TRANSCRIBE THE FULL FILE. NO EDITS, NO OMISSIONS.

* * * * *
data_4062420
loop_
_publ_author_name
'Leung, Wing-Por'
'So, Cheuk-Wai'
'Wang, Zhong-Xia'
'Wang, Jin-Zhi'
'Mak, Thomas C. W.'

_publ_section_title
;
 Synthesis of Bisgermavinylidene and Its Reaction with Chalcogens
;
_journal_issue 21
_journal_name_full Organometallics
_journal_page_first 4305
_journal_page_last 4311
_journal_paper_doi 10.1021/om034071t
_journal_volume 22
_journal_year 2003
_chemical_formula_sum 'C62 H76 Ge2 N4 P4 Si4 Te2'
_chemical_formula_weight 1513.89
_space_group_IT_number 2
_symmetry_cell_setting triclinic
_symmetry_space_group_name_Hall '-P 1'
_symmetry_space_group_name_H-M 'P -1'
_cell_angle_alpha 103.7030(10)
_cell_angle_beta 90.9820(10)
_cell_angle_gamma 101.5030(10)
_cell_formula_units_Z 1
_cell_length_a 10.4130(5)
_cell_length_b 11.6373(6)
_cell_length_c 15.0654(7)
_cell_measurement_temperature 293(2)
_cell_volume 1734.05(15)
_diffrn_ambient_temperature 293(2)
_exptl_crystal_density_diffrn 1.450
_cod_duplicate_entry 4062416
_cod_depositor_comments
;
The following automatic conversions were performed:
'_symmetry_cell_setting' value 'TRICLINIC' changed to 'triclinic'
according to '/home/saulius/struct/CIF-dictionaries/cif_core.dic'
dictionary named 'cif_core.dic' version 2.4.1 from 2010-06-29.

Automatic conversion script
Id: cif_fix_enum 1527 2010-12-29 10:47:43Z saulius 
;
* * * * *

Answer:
data_4062420
loop_
_publ_author_name
'Leung, Wing-Por'
'So, Cheuk-Wai'
'Wang, Zhong-Xia'
'Wang, Jin-Zhi'
'Mak, Thomas C. W.'

_publ_section_title
;
 Synthesis of Bisgermavinylidene and Its Reaction with Chalcogens
;
_journal_issue 21
_journal_name_full Organometallics
_journal_page_first 4305
_journal_page_last 4311
_journal_paper_doi 10.1021/om034071t
_journal_volume 22
_journal_year 2003
_chemical_formula_sum 'C62 H76 Ge2 N4 P4 Si4 Te2'
_chemical_formula_weight 1513.89
_space_group_IT_number 2
_symmetry_cell_setting triclinic
_symmetry_space_group_name_Hall '-P 1'
_symmetry_space_group_name_H-M 'P -1'
_cell_angle_alpha 103.7030(10)
_cell_angle_beta 90.9820(10)
_cell_angle_gamma 101.5030(10)
_cell_formula_units_Z 1
_cell_length_a 10.4130(5)
_cell_length_b 11.6373(6)
_cell_length_c 15.0654(7)
_cell_measurement_temperature 293(2)
_cell_volume 1734.05(15)
_diffrn_ambient_temperature 293(2)
_exptl_crystal_density_diffrn 1.450
_cod_duplicate_entry 4062416
_cod_depositor_comments
;
The following automatic conversions were performed:
'_symmetry_cell_setting' value 'TRICLINIC' changed to 'triclinic'
according to '/home/saulius/struct/CIF-dictionaries/cif_core.dic'
dictionary named 'cif_core.dic' version 2.4.1 from 2010-06-29.

Automatic conversion script
Id: cif_fix_enum 1527 2010-12-29 10:47:43Z saulius 
;